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Showing posts with the label Paris

Travel in the Time of Corona, Week 4

Four weeks after Governor Newsom announced the stay-at-home order for California, the corona virus is still taking a toll on Californians and the rest of the world. Physical distancing may have played a big role in capping the number of cases but we are not out of the woods yet. It looks like we’re home bound for a few more weeks. I don’t mind this at all because I know that it will help flatten the curve and set us free to live a “normal” life again.
If there’s one thing I’ve learned during this period of self isolation, it is that I should never take anything for granted, especially traveling. 
Champs Elysées, Paris, France

Singapore

Lauterbrunnen Valley, Switzerland

Tlaquepaque, Guadalajara, Mexico

Malmö, Sweden

Lake Tahoe, Nevada

The Sphinx, Giza, Egypt

*****

Images by TravelswithCharie 

Notre Dame de Paris (after April 15, 2019)

I was traveling in southern France when I heard of the fire at Notre Dame Cathedral from my cousin in the U.S.  I turned on the television to verify the news as I didn't believe her. And the news wasn't good. Notre Dame was burning and I saw how the spire toppled, weakened by the fire that rose up into the sky. It was heartbreaking to watch. Thousands of people were singing and praying in the streets of Paris as the fire continued to raze Notre Dame into the night. 
A special mass and prayer service was held at the Notre Dame in Nice the following day as it was in many churches across France. It was a prayer of faith and hope for the restoration of one of the most loved churches in the world.
When I returned to Paris after a couple weeks of exploration, I went to the Cathedral and was relieved to see that the twin towers were unscathed as was the rose window. This view of  a spireless Notre Dame is from the Left Bank.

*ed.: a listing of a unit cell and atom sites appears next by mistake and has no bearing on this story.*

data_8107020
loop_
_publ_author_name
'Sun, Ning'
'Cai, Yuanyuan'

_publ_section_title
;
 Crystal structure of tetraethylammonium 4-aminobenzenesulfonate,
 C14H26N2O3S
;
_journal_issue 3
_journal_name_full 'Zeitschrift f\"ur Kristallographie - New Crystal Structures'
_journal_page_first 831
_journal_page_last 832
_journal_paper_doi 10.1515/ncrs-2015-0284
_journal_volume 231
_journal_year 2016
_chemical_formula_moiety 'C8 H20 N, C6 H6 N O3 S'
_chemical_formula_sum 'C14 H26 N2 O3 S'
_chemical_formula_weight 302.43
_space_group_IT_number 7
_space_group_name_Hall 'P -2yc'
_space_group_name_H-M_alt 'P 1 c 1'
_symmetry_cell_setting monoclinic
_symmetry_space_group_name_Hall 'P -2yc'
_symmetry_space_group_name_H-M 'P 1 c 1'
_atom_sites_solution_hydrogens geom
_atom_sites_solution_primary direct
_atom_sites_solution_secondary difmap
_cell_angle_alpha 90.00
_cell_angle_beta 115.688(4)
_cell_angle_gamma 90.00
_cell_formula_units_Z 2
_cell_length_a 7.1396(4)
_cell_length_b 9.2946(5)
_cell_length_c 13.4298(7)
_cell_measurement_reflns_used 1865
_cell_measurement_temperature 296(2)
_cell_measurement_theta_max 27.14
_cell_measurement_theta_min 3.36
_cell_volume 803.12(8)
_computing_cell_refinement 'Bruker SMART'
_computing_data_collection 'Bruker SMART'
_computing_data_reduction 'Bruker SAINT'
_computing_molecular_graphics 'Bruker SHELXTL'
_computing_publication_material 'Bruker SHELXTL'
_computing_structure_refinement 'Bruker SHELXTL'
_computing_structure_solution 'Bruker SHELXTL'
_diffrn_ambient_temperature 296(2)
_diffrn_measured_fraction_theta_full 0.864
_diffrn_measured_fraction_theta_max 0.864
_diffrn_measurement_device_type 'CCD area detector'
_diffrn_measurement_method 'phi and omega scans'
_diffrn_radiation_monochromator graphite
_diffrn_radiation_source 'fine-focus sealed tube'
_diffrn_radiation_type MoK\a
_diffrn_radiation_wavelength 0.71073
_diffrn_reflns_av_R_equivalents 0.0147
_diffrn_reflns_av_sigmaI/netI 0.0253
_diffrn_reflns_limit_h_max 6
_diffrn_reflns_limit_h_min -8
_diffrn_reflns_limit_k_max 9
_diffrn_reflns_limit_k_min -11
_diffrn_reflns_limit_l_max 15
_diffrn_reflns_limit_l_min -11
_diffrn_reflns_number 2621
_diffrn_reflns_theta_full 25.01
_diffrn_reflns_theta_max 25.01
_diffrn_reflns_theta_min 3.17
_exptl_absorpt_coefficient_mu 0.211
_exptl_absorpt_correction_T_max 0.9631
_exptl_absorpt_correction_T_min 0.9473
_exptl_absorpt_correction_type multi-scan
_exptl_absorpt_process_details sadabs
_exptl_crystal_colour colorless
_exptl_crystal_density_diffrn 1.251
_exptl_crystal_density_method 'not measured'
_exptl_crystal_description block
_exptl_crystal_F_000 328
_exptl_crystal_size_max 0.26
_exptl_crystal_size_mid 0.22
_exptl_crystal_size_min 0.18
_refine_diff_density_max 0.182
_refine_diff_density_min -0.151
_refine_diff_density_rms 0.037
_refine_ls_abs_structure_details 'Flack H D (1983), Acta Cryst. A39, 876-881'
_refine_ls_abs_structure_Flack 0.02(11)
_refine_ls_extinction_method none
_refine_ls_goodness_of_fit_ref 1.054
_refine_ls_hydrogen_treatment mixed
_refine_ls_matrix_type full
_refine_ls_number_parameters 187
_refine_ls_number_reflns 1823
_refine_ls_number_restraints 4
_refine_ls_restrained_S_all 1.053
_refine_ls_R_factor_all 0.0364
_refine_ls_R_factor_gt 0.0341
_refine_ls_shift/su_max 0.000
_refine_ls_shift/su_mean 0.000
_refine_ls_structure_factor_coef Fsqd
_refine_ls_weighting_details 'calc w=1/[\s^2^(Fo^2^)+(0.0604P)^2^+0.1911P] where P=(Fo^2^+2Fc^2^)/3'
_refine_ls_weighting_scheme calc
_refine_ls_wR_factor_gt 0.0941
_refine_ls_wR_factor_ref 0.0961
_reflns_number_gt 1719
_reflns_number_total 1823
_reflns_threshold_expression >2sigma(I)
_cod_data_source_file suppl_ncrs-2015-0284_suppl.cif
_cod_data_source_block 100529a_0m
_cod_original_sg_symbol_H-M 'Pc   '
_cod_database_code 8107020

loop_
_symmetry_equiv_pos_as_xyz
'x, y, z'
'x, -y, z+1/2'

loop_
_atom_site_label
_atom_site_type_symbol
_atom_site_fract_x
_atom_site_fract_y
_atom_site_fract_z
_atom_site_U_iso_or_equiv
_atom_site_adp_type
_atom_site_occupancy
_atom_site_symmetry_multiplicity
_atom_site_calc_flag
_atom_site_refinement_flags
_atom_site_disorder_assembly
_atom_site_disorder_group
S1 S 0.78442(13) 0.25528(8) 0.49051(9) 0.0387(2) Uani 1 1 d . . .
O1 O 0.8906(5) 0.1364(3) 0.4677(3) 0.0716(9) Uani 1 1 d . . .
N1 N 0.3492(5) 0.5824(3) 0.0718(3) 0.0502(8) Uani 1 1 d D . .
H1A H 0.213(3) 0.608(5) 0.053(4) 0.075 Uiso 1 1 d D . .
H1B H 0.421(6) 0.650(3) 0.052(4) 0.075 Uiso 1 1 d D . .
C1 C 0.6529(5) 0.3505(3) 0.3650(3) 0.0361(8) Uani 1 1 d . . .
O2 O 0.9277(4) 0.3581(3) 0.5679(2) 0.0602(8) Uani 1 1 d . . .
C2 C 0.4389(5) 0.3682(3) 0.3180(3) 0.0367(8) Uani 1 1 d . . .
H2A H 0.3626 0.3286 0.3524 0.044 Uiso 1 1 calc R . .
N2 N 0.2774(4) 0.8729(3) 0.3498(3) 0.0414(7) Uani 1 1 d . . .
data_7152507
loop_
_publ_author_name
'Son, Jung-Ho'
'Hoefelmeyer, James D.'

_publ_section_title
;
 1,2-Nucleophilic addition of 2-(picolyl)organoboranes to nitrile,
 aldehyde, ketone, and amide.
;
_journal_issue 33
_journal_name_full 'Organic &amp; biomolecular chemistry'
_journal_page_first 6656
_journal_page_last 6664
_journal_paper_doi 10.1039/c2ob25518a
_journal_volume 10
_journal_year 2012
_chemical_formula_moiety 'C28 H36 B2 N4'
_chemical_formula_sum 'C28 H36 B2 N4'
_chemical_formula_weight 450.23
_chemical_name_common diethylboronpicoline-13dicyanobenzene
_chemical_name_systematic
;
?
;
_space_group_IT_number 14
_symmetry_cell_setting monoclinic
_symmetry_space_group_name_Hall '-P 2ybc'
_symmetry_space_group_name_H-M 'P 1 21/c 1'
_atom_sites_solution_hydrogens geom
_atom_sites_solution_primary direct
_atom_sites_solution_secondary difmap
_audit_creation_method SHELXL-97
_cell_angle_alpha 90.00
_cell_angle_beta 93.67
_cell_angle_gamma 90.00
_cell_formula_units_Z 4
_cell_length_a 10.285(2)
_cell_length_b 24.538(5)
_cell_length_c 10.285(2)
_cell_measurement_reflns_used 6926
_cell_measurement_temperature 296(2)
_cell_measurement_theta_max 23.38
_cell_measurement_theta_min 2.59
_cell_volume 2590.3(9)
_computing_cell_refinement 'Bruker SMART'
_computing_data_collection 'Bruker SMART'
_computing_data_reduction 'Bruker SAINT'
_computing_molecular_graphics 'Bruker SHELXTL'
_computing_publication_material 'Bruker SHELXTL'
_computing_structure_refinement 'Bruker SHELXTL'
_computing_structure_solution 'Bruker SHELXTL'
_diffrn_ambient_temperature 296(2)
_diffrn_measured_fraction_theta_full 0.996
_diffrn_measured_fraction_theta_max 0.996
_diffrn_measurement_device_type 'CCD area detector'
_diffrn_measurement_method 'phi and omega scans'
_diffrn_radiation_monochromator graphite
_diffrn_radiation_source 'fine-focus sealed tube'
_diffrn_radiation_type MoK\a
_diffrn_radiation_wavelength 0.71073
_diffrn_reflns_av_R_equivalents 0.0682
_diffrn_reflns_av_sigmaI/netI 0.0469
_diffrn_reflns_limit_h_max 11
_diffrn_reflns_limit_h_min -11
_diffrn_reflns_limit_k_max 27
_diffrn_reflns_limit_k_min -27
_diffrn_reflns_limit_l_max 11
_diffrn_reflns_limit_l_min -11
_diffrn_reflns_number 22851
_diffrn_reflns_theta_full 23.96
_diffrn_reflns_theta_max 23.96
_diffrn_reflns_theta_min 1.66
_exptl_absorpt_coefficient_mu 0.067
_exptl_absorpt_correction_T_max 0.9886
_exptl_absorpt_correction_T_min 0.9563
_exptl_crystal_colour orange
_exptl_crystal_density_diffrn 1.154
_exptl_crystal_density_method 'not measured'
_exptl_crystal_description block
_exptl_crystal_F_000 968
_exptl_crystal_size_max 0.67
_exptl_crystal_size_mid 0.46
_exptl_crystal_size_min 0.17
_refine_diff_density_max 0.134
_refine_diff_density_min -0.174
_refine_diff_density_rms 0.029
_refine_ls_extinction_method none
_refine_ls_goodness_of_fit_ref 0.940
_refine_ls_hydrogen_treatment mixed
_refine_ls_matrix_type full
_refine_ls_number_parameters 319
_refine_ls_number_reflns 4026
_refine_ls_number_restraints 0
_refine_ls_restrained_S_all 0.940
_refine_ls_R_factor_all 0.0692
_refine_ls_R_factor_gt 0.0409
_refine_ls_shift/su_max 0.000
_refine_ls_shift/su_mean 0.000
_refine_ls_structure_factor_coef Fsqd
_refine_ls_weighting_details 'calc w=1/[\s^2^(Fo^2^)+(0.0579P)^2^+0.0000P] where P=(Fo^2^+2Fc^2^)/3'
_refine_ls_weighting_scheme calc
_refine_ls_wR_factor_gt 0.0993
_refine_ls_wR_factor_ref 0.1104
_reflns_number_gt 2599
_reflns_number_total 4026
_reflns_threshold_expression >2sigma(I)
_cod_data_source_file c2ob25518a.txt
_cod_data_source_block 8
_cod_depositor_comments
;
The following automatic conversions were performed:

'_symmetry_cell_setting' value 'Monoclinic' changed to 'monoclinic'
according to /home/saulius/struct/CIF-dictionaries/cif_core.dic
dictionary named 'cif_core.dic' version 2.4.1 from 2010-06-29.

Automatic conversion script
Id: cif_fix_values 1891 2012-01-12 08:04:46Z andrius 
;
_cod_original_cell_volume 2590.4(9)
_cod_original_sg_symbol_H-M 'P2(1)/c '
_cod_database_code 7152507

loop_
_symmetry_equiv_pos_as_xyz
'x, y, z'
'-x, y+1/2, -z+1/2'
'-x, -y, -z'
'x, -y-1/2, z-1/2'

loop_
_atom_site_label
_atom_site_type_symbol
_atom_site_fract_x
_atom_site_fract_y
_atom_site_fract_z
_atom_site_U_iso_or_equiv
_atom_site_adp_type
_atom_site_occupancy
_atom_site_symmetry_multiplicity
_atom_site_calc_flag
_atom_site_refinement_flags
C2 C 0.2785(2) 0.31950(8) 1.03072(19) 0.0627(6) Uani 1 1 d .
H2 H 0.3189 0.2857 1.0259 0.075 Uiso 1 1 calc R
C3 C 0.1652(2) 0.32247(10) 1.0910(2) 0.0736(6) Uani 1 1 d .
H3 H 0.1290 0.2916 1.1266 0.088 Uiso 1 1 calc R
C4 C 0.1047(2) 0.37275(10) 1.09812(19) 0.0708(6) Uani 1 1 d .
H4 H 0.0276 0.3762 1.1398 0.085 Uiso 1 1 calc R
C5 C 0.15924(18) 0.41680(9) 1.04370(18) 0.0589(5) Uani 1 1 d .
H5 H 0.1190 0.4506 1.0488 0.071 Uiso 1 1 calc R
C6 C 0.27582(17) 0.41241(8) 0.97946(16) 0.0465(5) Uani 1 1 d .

Behind the rose window, a hint of the extensive damage to the…

Les Nabis and the Decorative Arts

At the recently concluded exhibition, Les Nabis et Le Décor, decorative works by the Nabi group of artists including Maurice Denis, Bonnard, Vuillard, Sérusier, Ranson and Vallotton, were on display at the Musée Luxembourg in Paris. These works of art were intended for “contemporary interiors in reaction against the aesthetics of historical pastiche that were in vogue at the end of the 19th century”.

The painting above, Arabesque Poétique ou L’Echelle dans le feuillage, is by Maurice Denis from 1892.


This wool tapestry is entitled, La Baigneuse ou La Vague. It is the work of Aristide Maillol during the period 1896-1899.

There are Japanese influences in the decorative works of the Nabis as shown on this screen, Passage Vallonné by Marguerite Sérusier from 1910. The Japanese ukiyo-e style of painting with its simple forms, vibrant colors and decorative themes appealed to the Nabis.

Most of these works were commissions by friends or patrons and themes about women and nature and spirituality …

Montmartre on foot

There's more to Montmartre than the Sacré Coeur and Place du Tertre. Though neither should be missed on your first visit to Paris. Knowing a little bit about Montmartre beforehand prepares you for a day's exploration of this historical and lively neighborhood.